My most memorable Valentine’s Day was 3 years ago. That day, I found myself in the very cold city of Moscow, where I met my youngest love.
Quiet, observant, stoic. That’s how he seemed.
We didn’t see any bits of his personality until 3.5 months later, after our court trip, when we finally started to see his goofy and wild spirit come out.
Now, he’s the family wild spirit. He keeps everyone laughing.
A few mornings ago, he woke up sick. Normally, he wakes up smiling, chatty long before the rest of us are ready to hear a sound. On the dark, freezing winter mornings, I joke it’s the Russian in him, better adapted to the dark and the cold than the rest of us. But this morning, I turned the lights on, patted his back and then headed downstairs, knowing he’d get up when he was ready.
And when he did, he just cried and screamed. I picked him up and he started to calm down. A minute later, I tried to put him down again, so I could help Reed and Lena get ready, but the screaming started again quickly. All he wanted was to be held. So, held him I did. In the moments that are usually spent rushing around the house to get his siblings ready for school, we sat on the couch and he pressed his body into mine, positioning my arm around him like a seat belt. He relaxed and quieted.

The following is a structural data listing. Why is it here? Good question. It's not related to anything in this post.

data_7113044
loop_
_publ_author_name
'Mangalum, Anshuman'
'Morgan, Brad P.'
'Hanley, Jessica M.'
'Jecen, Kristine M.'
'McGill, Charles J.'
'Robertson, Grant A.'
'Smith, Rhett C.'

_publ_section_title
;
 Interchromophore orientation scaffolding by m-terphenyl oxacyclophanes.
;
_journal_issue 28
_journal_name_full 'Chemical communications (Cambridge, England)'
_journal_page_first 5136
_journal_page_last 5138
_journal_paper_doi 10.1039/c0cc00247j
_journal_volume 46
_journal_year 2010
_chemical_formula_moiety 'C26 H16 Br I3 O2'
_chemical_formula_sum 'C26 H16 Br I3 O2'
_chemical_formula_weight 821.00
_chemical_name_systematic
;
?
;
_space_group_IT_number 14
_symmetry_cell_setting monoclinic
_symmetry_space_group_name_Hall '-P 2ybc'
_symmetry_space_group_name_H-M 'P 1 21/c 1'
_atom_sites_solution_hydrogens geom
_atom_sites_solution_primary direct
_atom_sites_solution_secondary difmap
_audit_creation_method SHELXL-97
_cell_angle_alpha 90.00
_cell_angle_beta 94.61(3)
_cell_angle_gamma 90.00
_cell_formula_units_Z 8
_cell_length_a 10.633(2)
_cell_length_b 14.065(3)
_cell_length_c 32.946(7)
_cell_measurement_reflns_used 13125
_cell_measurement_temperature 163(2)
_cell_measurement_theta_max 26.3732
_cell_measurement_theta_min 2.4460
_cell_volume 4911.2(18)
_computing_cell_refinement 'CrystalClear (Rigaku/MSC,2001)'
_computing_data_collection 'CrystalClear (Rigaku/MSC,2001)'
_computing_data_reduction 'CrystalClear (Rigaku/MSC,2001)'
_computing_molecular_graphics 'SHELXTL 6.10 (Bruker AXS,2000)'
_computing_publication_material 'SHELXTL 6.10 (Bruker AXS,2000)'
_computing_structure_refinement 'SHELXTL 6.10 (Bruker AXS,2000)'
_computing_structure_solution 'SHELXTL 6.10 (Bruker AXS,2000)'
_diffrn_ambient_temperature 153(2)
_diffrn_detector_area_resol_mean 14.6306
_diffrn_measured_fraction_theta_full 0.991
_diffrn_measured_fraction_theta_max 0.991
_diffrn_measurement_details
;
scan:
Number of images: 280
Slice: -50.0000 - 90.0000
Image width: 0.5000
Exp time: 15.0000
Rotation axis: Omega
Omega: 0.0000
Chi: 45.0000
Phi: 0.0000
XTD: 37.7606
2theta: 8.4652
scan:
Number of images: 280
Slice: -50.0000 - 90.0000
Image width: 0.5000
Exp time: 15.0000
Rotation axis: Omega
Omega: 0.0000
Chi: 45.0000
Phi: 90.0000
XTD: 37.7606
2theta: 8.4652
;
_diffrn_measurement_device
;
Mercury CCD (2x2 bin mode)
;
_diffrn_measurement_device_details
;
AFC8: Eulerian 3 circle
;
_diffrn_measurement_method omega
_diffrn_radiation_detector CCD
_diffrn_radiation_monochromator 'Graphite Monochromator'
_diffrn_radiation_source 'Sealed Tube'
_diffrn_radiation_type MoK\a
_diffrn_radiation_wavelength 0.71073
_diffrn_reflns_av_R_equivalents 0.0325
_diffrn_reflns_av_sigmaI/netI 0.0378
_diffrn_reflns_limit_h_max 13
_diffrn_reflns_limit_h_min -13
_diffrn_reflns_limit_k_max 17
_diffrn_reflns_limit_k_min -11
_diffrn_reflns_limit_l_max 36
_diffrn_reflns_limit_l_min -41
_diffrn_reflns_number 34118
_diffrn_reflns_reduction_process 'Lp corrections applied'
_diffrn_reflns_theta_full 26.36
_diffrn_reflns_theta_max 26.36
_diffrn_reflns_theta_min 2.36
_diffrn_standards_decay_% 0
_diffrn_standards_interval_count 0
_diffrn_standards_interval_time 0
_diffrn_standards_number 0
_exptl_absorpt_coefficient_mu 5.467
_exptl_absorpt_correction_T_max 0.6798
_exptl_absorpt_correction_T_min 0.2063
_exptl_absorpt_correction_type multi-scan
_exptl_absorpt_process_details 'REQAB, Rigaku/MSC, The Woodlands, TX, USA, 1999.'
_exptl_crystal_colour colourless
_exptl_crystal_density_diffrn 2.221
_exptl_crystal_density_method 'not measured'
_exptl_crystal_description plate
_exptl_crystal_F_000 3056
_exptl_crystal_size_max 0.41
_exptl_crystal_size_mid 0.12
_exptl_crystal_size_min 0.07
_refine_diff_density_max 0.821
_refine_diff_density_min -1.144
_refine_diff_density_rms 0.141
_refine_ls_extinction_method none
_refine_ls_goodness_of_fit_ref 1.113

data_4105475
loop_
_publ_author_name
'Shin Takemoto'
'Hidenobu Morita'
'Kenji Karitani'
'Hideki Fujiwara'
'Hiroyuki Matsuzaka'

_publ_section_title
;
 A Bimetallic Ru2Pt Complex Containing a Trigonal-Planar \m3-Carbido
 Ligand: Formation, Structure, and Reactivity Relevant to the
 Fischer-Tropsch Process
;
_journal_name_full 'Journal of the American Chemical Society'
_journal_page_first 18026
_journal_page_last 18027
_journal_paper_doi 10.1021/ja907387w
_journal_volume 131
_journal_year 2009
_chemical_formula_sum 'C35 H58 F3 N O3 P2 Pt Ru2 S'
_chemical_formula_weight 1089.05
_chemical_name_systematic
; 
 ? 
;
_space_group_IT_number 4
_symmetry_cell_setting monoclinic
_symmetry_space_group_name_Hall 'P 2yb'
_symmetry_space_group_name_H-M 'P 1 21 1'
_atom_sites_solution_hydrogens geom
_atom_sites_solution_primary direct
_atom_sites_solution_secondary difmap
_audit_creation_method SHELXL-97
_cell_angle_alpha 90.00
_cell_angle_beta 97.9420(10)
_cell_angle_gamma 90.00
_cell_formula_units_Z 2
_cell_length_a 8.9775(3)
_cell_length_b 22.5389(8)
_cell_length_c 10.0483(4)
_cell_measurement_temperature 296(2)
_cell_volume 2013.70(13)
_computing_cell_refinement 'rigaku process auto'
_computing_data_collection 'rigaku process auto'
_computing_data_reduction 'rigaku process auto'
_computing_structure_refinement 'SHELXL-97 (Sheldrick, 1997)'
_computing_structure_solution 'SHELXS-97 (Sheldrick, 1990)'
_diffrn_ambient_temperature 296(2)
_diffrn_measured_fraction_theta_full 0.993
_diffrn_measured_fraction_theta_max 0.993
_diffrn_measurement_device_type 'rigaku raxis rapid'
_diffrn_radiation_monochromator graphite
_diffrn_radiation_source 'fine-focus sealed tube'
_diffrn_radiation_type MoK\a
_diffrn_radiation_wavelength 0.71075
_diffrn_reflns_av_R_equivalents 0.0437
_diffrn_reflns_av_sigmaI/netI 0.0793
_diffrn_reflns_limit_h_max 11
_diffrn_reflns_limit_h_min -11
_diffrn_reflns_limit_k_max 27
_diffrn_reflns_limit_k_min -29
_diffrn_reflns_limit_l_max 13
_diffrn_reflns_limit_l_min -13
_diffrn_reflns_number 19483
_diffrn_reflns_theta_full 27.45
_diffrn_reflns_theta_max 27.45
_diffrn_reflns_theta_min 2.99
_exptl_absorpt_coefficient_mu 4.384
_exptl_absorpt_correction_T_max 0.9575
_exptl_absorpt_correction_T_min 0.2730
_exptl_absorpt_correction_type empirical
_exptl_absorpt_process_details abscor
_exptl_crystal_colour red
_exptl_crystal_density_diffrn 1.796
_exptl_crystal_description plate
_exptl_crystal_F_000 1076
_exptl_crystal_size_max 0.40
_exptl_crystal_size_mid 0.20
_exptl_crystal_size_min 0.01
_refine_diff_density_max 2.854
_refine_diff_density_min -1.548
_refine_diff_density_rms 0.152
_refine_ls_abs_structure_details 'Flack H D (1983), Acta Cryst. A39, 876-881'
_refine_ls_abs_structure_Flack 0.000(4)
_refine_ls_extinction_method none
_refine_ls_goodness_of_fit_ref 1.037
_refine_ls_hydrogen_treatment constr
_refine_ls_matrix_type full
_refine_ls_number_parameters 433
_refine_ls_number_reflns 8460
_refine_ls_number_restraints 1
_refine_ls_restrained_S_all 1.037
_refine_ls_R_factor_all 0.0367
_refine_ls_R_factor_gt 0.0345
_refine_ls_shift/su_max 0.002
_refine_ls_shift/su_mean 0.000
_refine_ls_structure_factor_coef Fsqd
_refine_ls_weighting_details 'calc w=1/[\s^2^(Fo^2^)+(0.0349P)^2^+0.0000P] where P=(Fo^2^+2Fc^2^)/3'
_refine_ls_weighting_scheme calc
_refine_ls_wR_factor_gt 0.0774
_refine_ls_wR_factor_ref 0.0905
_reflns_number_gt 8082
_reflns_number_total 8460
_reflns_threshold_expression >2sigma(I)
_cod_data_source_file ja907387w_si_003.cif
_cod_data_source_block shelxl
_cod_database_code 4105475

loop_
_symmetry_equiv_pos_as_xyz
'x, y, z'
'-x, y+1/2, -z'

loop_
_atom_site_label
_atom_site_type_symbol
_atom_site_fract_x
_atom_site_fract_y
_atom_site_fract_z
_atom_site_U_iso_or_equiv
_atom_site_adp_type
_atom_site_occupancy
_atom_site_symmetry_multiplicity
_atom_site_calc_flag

Those moments of sitting on the couch, holding him, were sacred. I often wonder if I’m doing this parenting gig right. Maybe I’d be a better parent if I had more experience, if I was less busy, if I was just a more patient and gentle person, but you know what? In that moment, Gus would have settled for no one else. In that moment, I knew that I, with all of my flaws and imperfections, was enough for him. He felt loved and secure with me.
My heart keeps jumping to the host kids. The listings for many of the hosting groups are up, or will be soon. I read the little bits of their stories and I wish I could hug each one of them, tell them that someone cares. Parenting a teenager isn’t remotely the same as parenting a preschooler. But, when they’re sick or when they’re hurting, they still crave that love of a mom. They want someone to care and nurture them, too. Not the perfect family, but a flawed and imperfect family who loves them as they are. They all need someone to make them feel secure and cherished.
Maybe you’re that somebody?